Jury foreman Dave Fitzsimmons told the Tribune that jurors believed the shooting wasn’t justified and didn’t think their answer to the special interrogatory would negate the verdict.
In a chaotic finish to a high-profile trial, a judge first announced that a jury had found that a Chicago police officer unjustifiably shot and killed a bat-wielding teen, then wiped away the verdict and the $1 million award to the teen’s family after noting that jurors had also found that the officer reasonably feared for his life when he fired
As the Tribune notes in that article, there was an earlier case with similar confusion:
The situation echoed at least one other case in Cook County over a shooting by Chicago police. In 2015, a jury found that an officer shot and killed a 19-year-old man without justification and awarded $3.5 million in damages. In that case, however, the jury also answered a special interrogatory and said the officer believed his life was in danger when he fired. The judge wiped away the verdict, but the Illinois Appellate Court overturned her decision and reinstated the award in February.
That earlier decision was reversed in February 2018, when the Illinois Appellate Court affirmed the jury verdict.
There are quite a few CPD pattern and practice-type stories in the news today:
1. Verdict for ousted investigator:
Davis had alleged in a lawsuit that he was fired because he refused to change his findings in controversial police cases. After eight days of testimony and at least 19 witnesses, the jury awarded him $800,000 in back pay, and $2 million for emotional distress.
2. The city is refusing to turn over records regarding the shooting death of a juvenile:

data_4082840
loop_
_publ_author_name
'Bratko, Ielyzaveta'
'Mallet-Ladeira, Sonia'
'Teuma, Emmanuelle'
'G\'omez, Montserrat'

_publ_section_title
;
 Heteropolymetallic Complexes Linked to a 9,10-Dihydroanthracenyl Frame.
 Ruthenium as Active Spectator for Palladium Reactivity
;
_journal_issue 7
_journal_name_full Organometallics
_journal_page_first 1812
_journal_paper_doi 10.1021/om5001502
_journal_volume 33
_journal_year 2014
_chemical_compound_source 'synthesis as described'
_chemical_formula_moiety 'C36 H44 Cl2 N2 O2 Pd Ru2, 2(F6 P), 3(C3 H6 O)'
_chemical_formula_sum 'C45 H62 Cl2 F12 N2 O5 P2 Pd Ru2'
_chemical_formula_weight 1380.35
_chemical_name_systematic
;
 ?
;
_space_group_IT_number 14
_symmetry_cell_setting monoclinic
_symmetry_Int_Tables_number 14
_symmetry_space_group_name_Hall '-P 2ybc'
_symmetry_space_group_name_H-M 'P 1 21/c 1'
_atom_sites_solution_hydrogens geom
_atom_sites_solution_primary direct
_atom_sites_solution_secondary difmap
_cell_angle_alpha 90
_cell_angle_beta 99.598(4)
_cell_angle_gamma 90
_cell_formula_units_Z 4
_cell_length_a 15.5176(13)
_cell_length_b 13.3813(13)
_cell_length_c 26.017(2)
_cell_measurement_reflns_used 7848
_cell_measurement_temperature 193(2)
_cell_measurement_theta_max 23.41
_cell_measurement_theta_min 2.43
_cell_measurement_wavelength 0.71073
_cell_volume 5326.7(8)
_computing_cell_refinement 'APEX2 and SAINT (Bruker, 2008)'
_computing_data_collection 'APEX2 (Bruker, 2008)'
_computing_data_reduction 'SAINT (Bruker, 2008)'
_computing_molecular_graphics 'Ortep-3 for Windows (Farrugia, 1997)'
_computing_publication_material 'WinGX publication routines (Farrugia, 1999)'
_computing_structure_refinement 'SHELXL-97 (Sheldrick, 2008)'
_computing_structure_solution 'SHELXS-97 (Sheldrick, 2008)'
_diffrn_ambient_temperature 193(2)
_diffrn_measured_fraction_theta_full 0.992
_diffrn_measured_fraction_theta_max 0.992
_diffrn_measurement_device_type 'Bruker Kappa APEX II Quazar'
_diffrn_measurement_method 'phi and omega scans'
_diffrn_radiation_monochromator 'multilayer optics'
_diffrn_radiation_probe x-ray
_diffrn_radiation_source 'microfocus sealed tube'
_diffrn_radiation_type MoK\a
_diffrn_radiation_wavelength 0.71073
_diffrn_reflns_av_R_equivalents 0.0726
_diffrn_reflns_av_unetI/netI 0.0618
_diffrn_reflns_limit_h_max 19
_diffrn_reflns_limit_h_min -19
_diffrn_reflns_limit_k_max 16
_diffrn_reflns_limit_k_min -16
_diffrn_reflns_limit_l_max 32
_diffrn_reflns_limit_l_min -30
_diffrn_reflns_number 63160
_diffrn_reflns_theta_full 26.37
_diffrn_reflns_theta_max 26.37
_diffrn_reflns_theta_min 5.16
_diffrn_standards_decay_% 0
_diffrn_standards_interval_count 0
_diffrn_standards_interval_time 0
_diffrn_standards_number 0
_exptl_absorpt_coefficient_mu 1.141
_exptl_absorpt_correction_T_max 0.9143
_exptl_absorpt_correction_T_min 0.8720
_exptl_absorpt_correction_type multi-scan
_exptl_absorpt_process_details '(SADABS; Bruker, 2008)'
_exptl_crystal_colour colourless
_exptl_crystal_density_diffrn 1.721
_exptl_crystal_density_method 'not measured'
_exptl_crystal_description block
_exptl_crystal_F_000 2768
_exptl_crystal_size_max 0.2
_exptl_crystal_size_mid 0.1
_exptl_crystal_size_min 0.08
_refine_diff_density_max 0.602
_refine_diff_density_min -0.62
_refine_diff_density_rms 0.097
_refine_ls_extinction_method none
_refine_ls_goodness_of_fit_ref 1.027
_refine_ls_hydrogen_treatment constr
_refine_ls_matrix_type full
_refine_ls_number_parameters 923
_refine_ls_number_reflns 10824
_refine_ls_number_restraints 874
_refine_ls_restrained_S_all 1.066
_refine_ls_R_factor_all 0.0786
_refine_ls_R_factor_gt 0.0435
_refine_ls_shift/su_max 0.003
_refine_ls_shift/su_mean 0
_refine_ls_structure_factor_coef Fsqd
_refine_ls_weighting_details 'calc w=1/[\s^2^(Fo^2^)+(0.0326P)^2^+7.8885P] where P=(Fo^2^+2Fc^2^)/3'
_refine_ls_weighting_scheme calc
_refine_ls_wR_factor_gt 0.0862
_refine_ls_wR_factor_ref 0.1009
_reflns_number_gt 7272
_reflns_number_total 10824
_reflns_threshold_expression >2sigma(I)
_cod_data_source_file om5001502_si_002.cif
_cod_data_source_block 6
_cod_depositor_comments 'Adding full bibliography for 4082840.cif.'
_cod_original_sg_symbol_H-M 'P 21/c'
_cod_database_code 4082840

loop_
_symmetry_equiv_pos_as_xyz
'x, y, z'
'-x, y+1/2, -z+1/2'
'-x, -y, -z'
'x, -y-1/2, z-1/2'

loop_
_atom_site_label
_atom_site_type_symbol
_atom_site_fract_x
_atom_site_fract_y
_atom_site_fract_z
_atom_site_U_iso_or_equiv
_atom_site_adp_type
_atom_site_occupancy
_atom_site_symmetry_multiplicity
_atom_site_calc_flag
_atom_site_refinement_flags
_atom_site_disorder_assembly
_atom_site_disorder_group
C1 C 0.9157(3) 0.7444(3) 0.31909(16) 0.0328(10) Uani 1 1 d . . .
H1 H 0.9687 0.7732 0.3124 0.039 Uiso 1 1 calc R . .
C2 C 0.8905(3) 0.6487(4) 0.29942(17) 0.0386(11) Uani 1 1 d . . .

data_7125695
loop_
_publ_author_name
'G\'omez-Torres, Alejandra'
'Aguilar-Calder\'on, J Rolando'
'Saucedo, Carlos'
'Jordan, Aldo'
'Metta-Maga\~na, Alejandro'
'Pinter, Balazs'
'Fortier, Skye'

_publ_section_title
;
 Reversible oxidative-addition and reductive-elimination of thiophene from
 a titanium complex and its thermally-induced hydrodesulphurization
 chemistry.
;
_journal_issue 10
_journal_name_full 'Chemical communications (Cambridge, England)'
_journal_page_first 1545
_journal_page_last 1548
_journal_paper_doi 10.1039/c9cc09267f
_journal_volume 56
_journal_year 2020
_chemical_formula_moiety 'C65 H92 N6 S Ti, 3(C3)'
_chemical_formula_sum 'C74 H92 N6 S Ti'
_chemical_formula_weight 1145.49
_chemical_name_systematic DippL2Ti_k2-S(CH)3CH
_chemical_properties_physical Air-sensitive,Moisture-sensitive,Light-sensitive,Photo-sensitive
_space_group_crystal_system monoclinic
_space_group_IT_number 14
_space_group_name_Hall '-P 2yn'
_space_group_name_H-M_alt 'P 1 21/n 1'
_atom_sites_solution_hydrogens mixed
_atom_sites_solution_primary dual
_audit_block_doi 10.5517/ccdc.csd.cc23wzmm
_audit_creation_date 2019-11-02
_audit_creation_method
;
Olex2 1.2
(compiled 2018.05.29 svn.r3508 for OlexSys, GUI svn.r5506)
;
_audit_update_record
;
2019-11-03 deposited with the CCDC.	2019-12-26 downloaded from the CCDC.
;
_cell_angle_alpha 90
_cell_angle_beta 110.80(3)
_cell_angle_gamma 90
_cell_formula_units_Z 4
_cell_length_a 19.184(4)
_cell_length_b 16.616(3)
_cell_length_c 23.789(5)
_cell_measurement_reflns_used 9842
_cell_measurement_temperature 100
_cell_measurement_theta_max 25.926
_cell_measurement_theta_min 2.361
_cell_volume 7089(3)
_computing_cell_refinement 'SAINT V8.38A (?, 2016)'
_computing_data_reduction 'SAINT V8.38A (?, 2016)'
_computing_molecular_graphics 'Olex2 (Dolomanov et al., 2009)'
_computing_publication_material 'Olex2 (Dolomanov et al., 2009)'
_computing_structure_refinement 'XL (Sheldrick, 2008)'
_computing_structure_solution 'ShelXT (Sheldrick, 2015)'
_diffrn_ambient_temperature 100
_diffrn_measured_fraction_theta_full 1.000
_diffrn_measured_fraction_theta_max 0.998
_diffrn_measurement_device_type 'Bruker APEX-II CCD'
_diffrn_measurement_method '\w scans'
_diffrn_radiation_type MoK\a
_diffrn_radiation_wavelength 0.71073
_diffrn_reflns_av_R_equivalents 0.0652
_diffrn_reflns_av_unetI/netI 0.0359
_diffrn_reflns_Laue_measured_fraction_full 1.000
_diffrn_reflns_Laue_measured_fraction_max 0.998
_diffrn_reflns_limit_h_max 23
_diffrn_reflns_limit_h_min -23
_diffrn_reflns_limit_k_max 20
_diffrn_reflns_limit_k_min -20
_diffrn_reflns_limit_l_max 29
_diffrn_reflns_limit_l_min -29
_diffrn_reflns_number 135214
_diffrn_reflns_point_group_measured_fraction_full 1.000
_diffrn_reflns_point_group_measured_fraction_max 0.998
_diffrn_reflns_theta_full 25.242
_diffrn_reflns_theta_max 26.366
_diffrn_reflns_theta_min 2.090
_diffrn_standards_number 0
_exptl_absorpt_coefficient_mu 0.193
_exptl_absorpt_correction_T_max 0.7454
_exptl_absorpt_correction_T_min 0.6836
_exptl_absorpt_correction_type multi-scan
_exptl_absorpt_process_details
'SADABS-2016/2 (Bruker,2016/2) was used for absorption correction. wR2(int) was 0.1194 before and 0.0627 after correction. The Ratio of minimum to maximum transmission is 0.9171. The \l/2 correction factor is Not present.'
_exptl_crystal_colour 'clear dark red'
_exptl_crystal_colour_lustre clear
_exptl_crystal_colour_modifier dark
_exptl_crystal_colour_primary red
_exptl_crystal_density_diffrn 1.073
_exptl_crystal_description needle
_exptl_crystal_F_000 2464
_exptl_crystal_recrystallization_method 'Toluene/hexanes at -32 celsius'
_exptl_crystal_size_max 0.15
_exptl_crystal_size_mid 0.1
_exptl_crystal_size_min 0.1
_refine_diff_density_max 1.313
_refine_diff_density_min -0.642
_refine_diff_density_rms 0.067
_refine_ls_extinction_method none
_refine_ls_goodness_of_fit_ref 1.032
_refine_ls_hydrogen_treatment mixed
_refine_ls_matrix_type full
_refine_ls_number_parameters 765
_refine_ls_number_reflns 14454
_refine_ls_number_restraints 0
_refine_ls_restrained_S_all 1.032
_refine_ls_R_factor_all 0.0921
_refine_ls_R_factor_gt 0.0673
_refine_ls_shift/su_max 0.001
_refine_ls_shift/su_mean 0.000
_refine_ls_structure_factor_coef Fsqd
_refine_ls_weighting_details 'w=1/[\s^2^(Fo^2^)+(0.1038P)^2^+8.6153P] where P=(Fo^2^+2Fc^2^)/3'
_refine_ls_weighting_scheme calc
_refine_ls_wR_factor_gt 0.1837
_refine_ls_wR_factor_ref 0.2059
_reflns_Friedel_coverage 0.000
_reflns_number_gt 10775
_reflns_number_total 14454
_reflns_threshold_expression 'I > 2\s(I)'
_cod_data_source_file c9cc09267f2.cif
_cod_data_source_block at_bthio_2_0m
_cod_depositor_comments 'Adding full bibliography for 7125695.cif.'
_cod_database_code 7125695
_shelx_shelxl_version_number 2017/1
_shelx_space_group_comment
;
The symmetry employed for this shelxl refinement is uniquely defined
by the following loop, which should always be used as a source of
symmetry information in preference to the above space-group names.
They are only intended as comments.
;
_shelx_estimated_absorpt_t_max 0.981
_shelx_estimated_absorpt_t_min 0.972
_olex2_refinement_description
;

Cook County Circuit Court judge has blasted a decision by attorneys for the city of Chicago in their refusal to release records detailing how Chicago police officers shot and killed a 16-year-old.
3. The trial of an officer for another shooting continues.
There’s this story from 1991…
Without the confession, the case in many instances will never get to court. Homicide victims can’t testify, and other witnesses, out of fondness for or fear of the killer, tend to forget what they saw. Often killers only have to clam up to avoid prison.
But to Kato they talk. How he gets them to is the subject of fierce and frequent debate in courtrooms and jury rooms at 26th and California.
…and this one from 2018:
Many say that defendants who had confessed have no other choice but to accuse police of coercing them — and Kato was an easy target.
For what it’s worth, Chicago has been claiming that people who are arrested make up stories of police torture for nearly a century now.
Pleased to participate in this Intersections: Research-into-Teaching working group at the University of Florida:
In response to the fact that the United States incarcerates a higher percentage of its population than any other country and disproportionately incarcerates people of color, this Intersections Group will explore what a future without mass incarceration in the United States could look like
Who guards the guardians? (Quis custodiet ipsos custodes?)
“Chicago police were protesting the non-payment and potential firing of police who the city determined had wrongly shot and killed Chicagoans they were sworn to protect, as well as police who lied under oath.”
An old (2016) but still important study on Chicago and civil forfeiture, who it benefits (cops and prosecutors) and who it harms (including people who committed no crimes):
Since 2009, the year CPD began keeping electronic records of its forfeiture accounts, the department has brought in nearly $72 million in cash and assets through civil forfeiture, keeping nearly $47 million for itself and sending on almost $18 million to the Cook County state’s attorney’s office and almost $7.2 million to the Illinois State Police, according to our analysis of CPD records.